Several years after becoming a popular buzzword in technology circles, there continues to be great interest in and implementation of Zero Trust. According to cybersecurity vendor Okta, Zero Trust adoption has reached a tipping point. In its 2022 State of Zero Trust Security Report, more than half of the organizations surveyed already had a Zero Trust initiative in place. In addition, nearly 100 percent of the respondents said they would have one in place within 18 months.
The term “Zero Trust” was popularized by then-Forrester Research analyst John Kindervag in 2009. He introduced the concept highlighting the need for a more robust and identity-centric approach to security. Another known phrase is “Never trust…always verify.” Fast-forward to May 2021 when the White House gave Zero Trust a significant boost. Its executive order declared the US. government “must adopt security best practices…and advance toward zero-trust architecture.” With that, Zero Trust adoption seems to have gone into the stratosphere.
The concept of Zero Trust shifts the traditional perimeter-based security model to a more proactive and dynamic approach that assumes no trust by default. By adopting Zero Trust, an organization works towards the goal of securing every individual’s access request to resources or systems, regardless of their location or network environment.
Zero Trust, Meet PKI
While Zero Trust is still a relatively new concept, Public Key Infrastructure (PKI), on the other hand, is a mainstay of security. The extremely popular technology framework has been in use for decades and provides a way to manage digital certificates and encryption keys. PKI is primarily used for secure communication, authentication, and data integrity. It establishes a trusted relationship between entities using cryptographic keys and digital certificates. According to Pragma Market Research’s most recent PKI Market Research Report, the global PKI market is projected to reach $28,841.90 million by 2028 from $5552.40 million in 2022.
But can Zero Trust and PKI work together? The answer, of course, is absolutely yes! The combination of PKI with a Zero Trust framework can truly strengthen an organization’s security posture by adding layers of protection and authentication to its systems and data. While PKI and Zero Trust serve different purposes, they can be integrated and are complementary approaches to security. In a Zero Trust model, every user, device, and network part are treated as potentially untrusted and requires authentication and authorization for every access request.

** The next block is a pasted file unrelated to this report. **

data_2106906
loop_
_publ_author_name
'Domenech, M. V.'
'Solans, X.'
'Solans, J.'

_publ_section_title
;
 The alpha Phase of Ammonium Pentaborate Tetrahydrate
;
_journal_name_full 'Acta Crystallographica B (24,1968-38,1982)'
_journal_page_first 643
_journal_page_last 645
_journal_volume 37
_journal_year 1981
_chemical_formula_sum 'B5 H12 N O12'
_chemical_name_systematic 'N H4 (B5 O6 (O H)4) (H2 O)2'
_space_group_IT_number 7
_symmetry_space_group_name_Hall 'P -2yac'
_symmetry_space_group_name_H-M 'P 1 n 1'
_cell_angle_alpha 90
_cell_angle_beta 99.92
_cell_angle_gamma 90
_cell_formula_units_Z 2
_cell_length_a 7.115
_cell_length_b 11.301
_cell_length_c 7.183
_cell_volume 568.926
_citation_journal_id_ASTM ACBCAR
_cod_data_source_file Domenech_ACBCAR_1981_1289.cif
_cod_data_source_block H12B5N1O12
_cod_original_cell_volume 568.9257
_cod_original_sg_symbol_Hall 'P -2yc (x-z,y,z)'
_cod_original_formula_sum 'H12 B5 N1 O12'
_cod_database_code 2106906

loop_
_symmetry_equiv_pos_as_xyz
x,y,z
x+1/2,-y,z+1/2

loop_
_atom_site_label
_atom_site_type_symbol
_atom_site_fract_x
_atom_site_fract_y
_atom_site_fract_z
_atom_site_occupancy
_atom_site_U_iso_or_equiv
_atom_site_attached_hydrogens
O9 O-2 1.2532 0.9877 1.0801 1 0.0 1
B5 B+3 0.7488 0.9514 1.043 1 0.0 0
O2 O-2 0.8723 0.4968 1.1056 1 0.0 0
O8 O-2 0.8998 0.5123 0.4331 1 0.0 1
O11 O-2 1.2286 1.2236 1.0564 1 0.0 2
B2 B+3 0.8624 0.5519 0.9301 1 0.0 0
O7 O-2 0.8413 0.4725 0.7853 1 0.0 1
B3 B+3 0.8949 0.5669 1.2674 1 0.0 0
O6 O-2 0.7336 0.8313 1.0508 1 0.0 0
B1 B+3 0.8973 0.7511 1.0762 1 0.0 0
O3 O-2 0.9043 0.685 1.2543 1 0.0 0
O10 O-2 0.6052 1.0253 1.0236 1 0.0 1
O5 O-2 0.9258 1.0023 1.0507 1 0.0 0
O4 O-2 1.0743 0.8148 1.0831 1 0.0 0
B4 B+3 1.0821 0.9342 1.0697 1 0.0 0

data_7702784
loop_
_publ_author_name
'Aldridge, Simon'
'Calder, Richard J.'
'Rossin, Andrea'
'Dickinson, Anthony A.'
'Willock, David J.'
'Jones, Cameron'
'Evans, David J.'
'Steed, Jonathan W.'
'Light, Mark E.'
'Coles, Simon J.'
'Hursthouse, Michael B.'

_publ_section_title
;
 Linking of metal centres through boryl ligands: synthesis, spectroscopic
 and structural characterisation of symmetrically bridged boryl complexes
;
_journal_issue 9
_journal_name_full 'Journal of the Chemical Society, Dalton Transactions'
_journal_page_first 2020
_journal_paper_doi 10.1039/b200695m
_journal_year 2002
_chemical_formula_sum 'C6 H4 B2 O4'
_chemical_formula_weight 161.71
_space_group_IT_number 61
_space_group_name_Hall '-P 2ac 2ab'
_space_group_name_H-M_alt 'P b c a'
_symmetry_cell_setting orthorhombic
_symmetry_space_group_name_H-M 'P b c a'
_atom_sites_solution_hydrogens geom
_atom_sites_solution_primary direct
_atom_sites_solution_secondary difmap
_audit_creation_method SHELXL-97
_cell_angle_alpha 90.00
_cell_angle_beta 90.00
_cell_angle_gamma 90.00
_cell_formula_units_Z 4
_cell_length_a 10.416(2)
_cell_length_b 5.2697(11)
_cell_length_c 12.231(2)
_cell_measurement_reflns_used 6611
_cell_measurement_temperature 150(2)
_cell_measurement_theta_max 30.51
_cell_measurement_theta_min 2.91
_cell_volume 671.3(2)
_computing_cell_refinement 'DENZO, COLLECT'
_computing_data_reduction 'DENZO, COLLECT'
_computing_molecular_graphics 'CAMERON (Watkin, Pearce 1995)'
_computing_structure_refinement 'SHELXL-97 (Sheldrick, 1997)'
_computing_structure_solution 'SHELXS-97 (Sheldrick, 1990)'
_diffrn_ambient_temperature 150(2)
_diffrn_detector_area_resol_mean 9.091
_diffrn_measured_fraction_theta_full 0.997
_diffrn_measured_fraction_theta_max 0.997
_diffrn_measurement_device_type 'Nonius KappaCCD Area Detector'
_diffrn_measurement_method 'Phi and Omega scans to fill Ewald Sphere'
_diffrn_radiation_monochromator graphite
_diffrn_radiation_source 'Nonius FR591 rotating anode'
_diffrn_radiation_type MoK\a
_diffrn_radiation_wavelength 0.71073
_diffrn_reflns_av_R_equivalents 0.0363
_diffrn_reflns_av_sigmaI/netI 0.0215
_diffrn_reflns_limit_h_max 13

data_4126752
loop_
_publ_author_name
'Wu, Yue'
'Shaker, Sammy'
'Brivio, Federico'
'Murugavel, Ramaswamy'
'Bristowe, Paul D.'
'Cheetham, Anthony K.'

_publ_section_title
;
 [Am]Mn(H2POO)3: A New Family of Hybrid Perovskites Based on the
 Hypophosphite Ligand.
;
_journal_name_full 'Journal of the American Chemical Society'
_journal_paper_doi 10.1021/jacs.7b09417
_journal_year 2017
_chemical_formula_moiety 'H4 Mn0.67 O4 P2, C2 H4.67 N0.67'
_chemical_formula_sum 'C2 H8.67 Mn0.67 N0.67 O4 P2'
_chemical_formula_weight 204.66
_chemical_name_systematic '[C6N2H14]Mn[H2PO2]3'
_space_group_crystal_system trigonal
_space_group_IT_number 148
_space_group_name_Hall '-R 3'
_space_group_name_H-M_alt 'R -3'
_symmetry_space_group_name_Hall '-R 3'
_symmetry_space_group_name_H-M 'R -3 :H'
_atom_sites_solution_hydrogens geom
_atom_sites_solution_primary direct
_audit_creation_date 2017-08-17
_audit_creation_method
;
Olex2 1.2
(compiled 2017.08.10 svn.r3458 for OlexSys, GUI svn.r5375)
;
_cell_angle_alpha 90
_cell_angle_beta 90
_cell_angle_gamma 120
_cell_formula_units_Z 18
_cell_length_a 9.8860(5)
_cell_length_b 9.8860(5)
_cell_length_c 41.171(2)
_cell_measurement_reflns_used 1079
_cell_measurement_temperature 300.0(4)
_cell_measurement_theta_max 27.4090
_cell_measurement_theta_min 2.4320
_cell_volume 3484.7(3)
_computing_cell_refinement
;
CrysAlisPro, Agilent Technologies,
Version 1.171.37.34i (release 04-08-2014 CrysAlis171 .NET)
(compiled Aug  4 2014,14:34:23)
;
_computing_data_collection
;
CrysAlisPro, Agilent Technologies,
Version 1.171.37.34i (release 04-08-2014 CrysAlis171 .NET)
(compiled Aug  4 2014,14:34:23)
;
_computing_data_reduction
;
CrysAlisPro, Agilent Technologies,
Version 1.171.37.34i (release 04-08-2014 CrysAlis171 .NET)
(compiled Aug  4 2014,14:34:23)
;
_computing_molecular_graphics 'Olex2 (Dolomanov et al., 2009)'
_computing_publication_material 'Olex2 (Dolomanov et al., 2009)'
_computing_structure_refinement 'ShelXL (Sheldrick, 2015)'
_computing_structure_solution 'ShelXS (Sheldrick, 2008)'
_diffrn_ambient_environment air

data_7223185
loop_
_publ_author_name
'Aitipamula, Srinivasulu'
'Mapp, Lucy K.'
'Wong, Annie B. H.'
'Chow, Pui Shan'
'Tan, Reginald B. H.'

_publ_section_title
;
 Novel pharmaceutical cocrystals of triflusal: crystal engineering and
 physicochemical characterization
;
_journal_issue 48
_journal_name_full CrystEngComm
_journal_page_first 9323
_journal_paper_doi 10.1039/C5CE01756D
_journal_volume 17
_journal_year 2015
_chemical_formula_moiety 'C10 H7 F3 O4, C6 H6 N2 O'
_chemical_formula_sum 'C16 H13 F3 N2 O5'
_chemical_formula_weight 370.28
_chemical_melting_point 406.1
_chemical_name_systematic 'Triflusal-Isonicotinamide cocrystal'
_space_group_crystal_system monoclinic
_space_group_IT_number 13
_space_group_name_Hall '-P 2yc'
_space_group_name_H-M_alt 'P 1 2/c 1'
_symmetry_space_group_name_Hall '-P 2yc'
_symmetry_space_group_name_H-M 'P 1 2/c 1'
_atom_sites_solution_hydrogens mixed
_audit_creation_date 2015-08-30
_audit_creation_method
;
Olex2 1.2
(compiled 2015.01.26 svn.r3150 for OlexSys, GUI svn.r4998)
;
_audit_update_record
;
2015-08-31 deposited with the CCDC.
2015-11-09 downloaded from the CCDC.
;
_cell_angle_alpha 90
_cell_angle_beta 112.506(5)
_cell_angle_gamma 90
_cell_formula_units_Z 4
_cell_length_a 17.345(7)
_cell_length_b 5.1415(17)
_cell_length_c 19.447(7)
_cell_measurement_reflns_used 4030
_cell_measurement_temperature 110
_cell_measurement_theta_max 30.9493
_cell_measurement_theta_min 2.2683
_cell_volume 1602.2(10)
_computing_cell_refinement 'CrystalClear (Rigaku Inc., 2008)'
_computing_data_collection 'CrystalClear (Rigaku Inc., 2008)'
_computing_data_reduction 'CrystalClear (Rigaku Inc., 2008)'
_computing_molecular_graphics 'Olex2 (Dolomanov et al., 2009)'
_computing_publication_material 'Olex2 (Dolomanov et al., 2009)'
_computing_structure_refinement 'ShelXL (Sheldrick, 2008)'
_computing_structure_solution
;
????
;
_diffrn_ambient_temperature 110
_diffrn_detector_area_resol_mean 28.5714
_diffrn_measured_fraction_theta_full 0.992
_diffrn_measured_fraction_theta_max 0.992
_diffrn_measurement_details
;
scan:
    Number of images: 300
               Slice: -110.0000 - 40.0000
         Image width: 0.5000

What this comes down to is by combining the principles of PKI and the capabilities of Zero Trust, organizations can strengthen their security posture, mitigate risks, and ensure that access to critical resources is based on strong authentication, strict authorization, and secure communication via strong user and device authentication.
Digging Deeper into PKI & Zero Trust and Preventing Data Breaches
PKI enables strong user authentication using SSL/TLS certificates. Each user receives a unique certificate that requires a private key to access protected data. This process mitigates the risks associated with weak passwords and compromised credentials.
PKI also plays a critical role for securing communications such as email. Since Zero Trust requires encryption for data in transit, integrating PKI enables organizations to ensure their trusted communications channels will be secure. Not only does this protect sensitive data from being accessed by unauthorized users such as hackers, but it is also critical given the increasing problem of phishing, especially Business Email Compromise (BEC) attacks, which usually lead to costly data breaches.
Things to Consider when implementing a Zero Trust Model
Implementing a Zero Trust model, including strict authentication and continuous verification, can introduce more steps in the user authentication process. If not implemented carefully, this can affect the user experience and potentially lead to frustration and reduced productivity. Balancing strong security measures with a seamless user experience requires careful consideration and proper user education and training.
It is important to design and implement such integrations carefully by talking to your trusted Certificate Authority to implement the necessary PKI technology and who understands the specific requirements and complexities of the organization’s environment.
In a Zero Trust environment, where every access request requires authentication and authorization, management of certificates can become more complex. Organizations need to show proper processes and systems to manage certificate enrollment, renewal, revocation, and monitoring to ensure the integrity and security of the underlying cryptographic PKI infrastructure.